To that mute conclave great against the stars.
Emerging thence the Titans marched where still
Their own portentous shadows went before
Like night that fled but shrunk not, dusking all
That desert way.

And now they came where steep,
The sleep of weary victory, had seized
The younger gods as captives, borne beyond
All flight of mounting battle-ecstasies
In that deep triumph of forgetfulness.
Upon that sleep the striding Titans broke,
Vague and immense at first like forming dreams
To those disturbèd gods, in mist of drowse
Purblind and doubtful yet, though soon they knew
Their erst-defeated foes, and rising stood
In silent ranks expectant, that appeared
To move, with shaking of astonished fires
That bristled forth deployed like awful plumes
Between the brightening desert and the sky.
Then, sudden as the waking from a dream,
The battle sprang, where striving deities
Moved brightly through the whirled and stricken air,
Sweeping it to a froth of fire; and all
That ancient, deep-established desert rocked,
Shaken as by an onset of the gulfs
Of gathered and impatient Chaos, while,
Above the place where central battle burned,
The moon and stars drew back in dazzlement,
Paling to more secluded distances.
Lo, where the moon's uncertain light had wrought
Disordered shadows and chimeras dim,
Hiding the hideous desert with mirage,
Or deepening it with gulfs and glooms of hell,
Mightier confusion, chaos absolute,
Was grown the one thing sure in sky or world.
Typhonian maelstrorns caught in fiery storms,
Torn by the sweep of Olympian weaponries—
Crescented blades that met with rounds of shields;
Grappling of shapes, seen through the riven blaze
An instant, then once more obscure and known
Only by giant heavings of that war
Of furious gods and rousèd elements—
Theses, round one swollen center, hung ensphered
Upon the blasted sand and molten rocks.

So huge that chaos, complicate within
With movements of gigantic legionry,
Where Jove and Saturn, thunder-crested, led
In onset never stayed so strong the strife
Of differing impulse, that decision found
No foothold, till that first confusion should
In ordered conflict re-arrange and stand
With its true forces known. This seemed remote
With that wide struggle pending terribly,
As if the spectrumed wings of Time had made
A truce with white Eternity, and both
Stood watching from afar.

Through drifts of haze
The broadening moon, made ominous with red,
Glared from the westering night. And now that war
Built for itself, far up, a cope of cloud
And drew it down, far off, upon all sides,
Impervious to the moon and sworded stars.
And by their own wild light the gods fought on
'Neath that stupendous concave like a sky
Filled and illumined with glare of shattered suns.
And cast by their own light, upon that sky
The gods' own shadows moved like shapen gloom,
Phantasmagoric, changed and amplified,
A shifting frieze that flickered dreadfully
In spectral battle indecisive. Then,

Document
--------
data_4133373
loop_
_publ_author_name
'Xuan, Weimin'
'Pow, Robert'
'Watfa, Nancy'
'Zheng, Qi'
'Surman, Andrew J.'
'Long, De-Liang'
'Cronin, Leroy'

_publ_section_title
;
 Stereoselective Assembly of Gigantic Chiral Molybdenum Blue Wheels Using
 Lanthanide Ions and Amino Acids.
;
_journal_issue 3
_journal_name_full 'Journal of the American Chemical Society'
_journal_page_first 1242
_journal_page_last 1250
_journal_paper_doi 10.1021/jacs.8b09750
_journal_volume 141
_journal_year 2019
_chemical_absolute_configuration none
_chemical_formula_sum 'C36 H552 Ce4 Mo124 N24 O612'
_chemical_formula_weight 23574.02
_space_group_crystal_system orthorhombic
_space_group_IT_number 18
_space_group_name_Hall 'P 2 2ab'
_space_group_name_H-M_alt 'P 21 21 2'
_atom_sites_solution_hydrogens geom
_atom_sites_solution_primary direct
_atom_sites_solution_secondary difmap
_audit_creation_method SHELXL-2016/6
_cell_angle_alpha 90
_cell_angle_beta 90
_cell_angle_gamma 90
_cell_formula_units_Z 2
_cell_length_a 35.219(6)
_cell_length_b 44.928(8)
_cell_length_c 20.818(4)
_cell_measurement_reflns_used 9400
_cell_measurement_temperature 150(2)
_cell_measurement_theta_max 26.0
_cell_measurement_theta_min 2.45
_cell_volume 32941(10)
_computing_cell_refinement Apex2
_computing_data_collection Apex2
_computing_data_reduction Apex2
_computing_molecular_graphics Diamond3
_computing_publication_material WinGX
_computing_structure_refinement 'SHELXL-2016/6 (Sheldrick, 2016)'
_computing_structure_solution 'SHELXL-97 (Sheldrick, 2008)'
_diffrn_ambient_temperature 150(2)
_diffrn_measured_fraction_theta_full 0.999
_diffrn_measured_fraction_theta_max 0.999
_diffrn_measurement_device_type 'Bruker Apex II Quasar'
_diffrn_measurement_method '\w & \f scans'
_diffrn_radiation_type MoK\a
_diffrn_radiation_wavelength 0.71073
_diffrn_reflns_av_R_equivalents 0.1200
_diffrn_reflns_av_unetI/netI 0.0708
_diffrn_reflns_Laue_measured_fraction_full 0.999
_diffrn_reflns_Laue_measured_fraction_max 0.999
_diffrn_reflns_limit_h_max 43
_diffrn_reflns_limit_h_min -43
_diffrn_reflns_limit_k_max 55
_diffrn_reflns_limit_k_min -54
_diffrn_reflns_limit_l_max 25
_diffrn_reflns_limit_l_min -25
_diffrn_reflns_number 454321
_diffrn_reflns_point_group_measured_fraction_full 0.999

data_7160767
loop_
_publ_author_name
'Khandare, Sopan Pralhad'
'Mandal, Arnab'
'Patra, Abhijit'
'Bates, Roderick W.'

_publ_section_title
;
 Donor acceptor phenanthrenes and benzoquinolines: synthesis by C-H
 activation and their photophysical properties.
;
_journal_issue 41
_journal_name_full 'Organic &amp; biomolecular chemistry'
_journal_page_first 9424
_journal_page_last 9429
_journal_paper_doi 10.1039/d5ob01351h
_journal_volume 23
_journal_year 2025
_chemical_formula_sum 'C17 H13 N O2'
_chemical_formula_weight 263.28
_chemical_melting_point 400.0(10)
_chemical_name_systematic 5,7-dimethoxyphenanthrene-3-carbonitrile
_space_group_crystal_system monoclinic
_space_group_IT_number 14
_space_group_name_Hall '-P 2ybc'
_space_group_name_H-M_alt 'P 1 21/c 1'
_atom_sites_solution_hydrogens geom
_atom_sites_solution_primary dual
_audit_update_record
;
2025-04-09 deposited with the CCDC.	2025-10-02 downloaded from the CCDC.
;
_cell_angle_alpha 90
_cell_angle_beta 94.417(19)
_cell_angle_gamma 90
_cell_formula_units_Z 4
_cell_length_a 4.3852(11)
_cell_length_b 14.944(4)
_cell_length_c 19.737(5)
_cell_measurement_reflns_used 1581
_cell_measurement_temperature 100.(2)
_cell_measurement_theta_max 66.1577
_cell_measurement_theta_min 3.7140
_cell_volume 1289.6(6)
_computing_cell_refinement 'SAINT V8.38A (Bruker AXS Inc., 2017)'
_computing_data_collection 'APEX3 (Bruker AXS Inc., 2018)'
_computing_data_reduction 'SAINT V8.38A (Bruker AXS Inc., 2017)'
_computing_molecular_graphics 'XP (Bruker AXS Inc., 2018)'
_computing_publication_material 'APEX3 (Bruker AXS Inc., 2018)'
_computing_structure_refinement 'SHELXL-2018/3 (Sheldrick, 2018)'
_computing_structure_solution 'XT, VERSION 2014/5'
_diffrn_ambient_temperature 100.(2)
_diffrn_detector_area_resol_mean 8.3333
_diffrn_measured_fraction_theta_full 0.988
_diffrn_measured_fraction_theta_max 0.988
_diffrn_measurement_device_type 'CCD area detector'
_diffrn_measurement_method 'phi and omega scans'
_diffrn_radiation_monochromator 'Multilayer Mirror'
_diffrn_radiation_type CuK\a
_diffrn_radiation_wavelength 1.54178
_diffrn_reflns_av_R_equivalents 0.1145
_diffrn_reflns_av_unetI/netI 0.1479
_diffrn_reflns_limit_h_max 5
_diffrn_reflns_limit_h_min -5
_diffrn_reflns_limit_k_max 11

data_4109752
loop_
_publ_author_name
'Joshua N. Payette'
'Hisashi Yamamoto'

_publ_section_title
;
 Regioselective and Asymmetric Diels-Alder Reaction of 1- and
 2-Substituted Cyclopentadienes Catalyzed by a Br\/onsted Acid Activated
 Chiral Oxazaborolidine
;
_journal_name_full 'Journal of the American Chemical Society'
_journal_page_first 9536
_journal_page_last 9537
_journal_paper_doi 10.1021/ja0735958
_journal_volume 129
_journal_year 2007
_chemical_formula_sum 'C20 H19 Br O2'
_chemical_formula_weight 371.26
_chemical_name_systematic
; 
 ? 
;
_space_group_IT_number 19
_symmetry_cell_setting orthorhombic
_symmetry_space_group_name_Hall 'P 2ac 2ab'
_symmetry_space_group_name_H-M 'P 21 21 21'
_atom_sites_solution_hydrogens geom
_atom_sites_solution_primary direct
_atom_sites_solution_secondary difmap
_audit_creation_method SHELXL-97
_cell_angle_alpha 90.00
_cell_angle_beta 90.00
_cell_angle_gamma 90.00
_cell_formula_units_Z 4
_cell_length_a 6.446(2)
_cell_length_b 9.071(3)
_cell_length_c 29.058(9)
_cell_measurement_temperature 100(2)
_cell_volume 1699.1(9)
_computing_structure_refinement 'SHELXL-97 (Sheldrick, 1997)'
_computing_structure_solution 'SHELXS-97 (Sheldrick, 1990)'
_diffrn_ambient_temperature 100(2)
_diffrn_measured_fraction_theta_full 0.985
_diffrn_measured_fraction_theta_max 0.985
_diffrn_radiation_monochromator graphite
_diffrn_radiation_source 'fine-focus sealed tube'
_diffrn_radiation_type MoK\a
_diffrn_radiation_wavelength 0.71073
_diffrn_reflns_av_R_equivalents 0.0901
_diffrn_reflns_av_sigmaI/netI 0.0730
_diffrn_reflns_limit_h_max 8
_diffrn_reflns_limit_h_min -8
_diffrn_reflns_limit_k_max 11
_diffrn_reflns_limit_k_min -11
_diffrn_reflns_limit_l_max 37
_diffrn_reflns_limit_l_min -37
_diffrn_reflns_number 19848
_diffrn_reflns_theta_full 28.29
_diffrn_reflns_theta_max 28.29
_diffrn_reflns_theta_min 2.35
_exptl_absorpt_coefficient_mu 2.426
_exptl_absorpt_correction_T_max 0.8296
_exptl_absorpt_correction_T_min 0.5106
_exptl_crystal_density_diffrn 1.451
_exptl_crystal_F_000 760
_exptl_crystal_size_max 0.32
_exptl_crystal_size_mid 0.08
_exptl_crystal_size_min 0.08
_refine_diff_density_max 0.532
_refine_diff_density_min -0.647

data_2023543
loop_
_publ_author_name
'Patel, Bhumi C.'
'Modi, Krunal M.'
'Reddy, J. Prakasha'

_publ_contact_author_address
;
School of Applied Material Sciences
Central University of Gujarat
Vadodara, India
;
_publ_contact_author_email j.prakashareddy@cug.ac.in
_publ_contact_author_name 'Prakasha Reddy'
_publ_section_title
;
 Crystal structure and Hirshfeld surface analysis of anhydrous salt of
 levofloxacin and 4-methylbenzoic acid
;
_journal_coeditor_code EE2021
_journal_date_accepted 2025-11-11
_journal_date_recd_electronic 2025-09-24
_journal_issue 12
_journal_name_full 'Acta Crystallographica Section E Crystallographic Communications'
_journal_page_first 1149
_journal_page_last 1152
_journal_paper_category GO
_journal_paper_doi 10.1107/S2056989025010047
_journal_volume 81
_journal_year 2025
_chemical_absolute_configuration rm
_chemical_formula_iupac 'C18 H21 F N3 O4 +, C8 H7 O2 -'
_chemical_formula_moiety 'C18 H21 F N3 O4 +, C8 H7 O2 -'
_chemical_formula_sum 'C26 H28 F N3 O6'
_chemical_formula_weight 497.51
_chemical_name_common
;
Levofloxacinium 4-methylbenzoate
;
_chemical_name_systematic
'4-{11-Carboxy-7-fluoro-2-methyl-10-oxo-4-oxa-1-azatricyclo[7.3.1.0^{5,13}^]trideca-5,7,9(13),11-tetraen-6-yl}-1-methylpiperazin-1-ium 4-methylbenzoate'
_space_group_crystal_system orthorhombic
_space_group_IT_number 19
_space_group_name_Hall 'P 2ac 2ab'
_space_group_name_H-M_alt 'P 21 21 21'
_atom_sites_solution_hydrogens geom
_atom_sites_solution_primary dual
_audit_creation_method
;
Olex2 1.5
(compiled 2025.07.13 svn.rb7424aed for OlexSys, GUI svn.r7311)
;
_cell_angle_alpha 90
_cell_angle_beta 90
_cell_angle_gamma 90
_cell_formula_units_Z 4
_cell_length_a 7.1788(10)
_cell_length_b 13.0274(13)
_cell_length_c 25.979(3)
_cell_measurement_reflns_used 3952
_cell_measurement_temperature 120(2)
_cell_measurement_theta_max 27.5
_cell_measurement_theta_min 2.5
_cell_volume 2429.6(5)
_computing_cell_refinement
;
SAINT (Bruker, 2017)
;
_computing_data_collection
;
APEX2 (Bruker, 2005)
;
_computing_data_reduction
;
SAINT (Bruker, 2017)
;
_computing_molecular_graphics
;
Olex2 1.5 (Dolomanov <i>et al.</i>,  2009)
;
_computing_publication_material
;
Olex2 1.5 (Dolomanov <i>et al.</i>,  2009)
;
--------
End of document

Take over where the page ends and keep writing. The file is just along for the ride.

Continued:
Swift as it had begun, the contest turned
And on the heaving Titans' massive front
It seemed that all the motion and the strength
Self-thwarting and confounded, of that strife,
Was flung in centered impact terrible,
with rush of all that fire, tempestuous-blown
As if before some wind of further space
Striking the earth. Lo, all the Titans' flame
Bent back upon themselves and they were hurled
In vaster disarray, with vanguard piled
On rear and center. Saturn could not stem
The loosened torrents of long-pent defeat;
He, with his hosts, was but as drift thereon,
Borne wildly down the whelmed and reeling world.

Hurling like slanted rain, the violet levin
Fell over that flight of Titans, and behind,
In striding menace, all-victorious Jove
Loomed like some craggy cloud with thunders crowned
And footed with the winds. In that defeat,
With Jove's pursuit deepened and manifold,
Few found escape unscathed, and some went down
Like senile suns that grapple with the dark,
And reel in flame tremendous, and are still.

Ebbing, the battle left those elder gods
Thrown back on iron shores of their despair,
A darker and a vaster Tartarus.
The victor gods, their storms and thunders spent,
Went dwindling northward like embattled clouds,
And, where the lingering haze of light dissolved,
The pallor of the dawn began to spread
On darkness purple like the pain of death.
Ringed with that desolation Saturn stood
Mute, and the Titans answered unto him
With brother silence. Motionless, they appeared
Some peristyle of topless columns great,
Alone enduring of a fallen fane
In wastes of an immenser world whence Life
And Faith have vanished, whose enshadowed orb
Verges oblivionward. And Twilight slow
Crept round those lofty shapes august and seemed
Such as might be the ghostly, muffed noon
Of mightier suns that totter down to death.

Then turned they, passing from that dismal place
Blasted anew with battle, ere the dawn,
Striding in flame athwart stupendous chasms
And wasteful plains, should overtake them there,
Bowed with too heavy a burden of defeat.
Slowly they turned, and passed upon the west
Where, like a weariness immovable
In menace huge, the plain its monstrous bulk,
The peaks its hydra heads, the whole world crouched
Against their march with the diminished stars.

This work is in the public domain in the United States because it was published before January 1, 1923.

The author died in 1961, so this work is also in the public domain in countries and areas where the copyright term is the author's life plus 50 years or less. This work may also be in the public domain in countries and areas with longer native copyright terms that apply the rule of the shorter term to foreign works.